Interview Transcript

How do you, personally, stay close to your audience?

For me, it’s all about engaging with them, on social media, mostly. I’m on Instagram all the time. I reply to every comment people leave me; I’m engaging with other people’s content. I’m participating in events, I do a lot of public speaking and lecturing, so a lot of people will attend the events or classes I’m teaching. But it’s a lot of time and I think that’s one thing that influencers realize early on. If you want to have that relationship with your audience, you have to put the time in to do it.

Just in terms of when brands approach you, do they understand that? Do you they look to understand your audience or do they just leave you to it? Technically, that’s their audience, as well, right?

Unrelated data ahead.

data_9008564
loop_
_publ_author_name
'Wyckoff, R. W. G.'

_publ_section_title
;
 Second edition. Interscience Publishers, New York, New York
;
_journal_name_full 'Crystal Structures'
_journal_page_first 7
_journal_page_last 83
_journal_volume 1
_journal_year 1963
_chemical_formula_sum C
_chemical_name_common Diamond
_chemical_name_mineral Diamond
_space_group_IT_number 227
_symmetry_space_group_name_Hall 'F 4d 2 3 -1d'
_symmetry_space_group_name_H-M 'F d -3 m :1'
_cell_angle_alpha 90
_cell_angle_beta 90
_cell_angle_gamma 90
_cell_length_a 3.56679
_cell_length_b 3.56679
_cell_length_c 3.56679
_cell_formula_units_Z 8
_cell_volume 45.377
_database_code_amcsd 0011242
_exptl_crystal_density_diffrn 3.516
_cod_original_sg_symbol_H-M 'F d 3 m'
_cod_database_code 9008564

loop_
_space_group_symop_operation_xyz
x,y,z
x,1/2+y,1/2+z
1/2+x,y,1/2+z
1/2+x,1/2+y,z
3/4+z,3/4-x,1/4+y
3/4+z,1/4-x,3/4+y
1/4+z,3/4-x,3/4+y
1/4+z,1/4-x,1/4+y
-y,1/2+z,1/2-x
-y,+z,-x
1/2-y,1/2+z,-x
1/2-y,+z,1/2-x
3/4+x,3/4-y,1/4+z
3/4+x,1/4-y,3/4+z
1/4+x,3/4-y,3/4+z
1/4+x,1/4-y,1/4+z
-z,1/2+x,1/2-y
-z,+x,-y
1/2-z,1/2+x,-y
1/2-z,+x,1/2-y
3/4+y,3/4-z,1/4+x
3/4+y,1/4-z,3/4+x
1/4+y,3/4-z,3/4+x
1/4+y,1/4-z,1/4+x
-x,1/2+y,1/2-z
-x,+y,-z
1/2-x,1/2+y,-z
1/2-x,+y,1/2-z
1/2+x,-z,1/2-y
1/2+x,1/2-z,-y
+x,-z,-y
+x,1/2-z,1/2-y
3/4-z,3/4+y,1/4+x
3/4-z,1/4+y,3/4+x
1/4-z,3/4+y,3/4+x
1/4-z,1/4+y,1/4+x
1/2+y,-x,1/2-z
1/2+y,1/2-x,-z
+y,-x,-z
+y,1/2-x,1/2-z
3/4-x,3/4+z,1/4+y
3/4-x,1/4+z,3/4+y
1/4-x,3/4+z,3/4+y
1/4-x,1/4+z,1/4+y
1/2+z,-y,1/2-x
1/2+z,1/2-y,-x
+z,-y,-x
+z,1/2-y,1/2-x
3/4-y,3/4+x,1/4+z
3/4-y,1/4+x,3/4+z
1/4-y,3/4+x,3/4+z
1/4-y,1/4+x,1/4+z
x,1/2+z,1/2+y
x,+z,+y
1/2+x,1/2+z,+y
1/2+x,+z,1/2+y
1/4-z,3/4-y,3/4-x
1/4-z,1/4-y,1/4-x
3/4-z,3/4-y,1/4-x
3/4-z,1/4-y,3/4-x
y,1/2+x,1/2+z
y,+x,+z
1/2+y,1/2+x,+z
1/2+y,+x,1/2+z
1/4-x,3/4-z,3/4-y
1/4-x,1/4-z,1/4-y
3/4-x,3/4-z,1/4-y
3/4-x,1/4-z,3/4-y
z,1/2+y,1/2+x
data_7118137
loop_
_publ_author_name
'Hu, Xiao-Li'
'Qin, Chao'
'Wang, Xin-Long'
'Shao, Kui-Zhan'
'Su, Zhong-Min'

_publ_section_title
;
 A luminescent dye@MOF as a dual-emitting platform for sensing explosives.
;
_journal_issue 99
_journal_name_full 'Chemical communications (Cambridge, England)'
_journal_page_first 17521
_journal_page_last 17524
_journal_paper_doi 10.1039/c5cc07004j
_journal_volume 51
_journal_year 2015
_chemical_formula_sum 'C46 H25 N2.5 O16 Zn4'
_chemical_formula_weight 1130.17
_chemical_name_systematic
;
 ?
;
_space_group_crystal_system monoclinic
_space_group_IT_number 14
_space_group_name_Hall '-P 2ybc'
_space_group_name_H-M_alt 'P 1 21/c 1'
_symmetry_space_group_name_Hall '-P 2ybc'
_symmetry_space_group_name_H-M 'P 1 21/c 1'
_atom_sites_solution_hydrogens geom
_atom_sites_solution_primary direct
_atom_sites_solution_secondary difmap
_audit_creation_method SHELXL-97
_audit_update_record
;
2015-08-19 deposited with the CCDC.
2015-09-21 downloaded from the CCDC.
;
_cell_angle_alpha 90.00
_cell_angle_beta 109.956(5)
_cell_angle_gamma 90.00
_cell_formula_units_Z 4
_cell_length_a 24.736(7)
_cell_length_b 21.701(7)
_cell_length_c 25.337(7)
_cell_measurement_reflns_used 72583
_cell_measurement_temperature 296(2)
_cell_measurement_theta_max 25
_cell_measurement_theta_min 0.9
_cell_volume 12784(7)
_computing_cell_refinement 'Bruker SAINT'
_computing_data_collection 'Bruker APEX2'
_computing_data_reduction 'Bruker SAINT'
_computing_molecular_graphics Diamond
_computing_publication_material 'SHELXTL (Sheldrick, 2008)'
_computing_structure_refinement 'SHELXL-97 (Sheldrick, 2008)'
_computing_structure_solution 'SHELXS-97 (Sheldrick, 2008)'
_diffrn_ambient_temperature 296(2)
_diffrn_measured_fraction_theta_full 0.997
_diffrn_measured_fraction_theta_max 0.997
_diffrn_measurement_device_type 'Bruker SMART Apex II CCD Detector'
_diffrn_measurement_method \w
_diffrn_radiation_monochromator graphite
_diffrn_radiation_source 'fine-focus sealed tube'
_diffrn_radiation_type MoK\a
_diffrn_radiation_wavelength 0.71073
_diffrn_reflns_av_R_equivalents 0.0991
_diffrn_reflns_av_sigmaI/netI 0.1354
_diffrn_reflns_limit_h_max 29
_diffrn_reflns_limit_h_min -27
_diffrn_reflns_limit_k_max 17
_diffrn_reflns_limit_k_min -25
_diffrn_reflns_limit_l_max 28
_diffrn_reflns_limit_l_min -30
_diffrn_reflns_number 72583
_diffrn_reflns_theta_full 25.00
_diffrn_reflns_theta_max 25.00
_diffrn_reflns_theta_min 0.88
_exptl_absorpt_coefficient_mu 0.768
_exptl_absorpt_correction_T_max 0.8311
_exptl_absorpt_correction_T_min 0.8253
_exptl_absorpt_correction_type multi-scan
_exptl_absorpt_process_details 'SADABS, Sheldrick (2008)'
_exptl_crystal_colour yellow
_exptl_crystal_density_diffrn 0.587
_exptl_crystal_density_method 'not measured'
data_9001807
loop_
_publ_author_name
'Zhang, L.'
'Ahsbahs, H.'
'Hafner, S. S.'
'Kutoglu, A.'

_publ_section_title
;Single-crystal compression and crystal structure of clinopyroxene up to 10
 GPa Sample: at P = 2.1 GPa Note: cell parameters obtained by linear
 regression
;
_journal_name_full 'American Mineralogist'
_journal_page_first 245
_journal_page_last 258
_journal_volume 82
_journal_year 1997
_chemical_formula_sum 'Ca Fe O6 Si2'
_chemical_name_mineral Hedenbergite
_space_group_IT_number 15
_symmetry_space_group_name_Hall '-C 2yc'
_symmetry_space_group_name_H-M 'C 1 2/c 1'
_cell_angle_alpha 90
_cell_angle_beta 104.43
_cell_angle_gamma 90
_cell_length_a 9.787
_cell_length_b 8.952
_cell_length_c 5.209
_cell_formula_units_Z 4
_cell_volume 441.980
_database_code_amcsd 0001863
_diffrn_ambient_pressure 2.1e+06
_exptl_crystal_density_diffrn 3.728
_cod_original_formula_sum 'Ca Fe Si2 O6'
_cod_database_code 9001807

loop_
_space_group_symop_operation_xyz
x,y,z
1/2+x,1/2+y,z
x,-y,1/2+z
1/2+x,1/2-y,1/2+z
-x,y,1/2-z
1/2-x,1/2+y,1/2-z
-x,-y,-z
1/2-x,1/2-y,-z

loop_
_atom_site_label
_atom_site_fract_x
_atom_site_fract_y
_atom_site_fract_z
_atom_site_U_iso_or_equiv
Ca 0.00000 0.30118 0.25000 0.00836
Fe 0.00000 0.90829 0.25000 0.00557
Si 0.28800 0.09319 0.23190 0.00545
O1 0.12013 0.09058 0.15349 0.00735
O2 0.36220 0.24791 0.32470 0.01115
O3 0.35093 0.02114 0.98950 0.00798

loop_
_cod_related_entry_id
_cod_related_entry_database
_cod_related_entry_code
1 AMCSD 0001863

Exactly. Most of the brands I work with, respect that I have a relationship with my audience and they don’t want to try and take that over or get involved in the dialogue, where it’s not necessarily the place for them to do that. I think that that usually works pretty well. For example, if I’m doing a sponsored post on Instagram for a tourism board and people leave comments saying they’d love to visit there someday, most tourism boards wouldn’t go in and say, oh yes, please come visit us, because then it just looks a little bit too salesy and a little bit too much. They leave that to me, where I can say, yeah, that would be great, it’s a great place.

Again, that’s the trust element?


You’re, basically, selling trust, in a way.

Yes, definitely. Again, that’s why it’s so important for me, as an influencer, to maintain that trust, to be careful about the types of partnerships I do and the brands that I work with. All of my business, basically, revolves around maintaining the trust of my audience.

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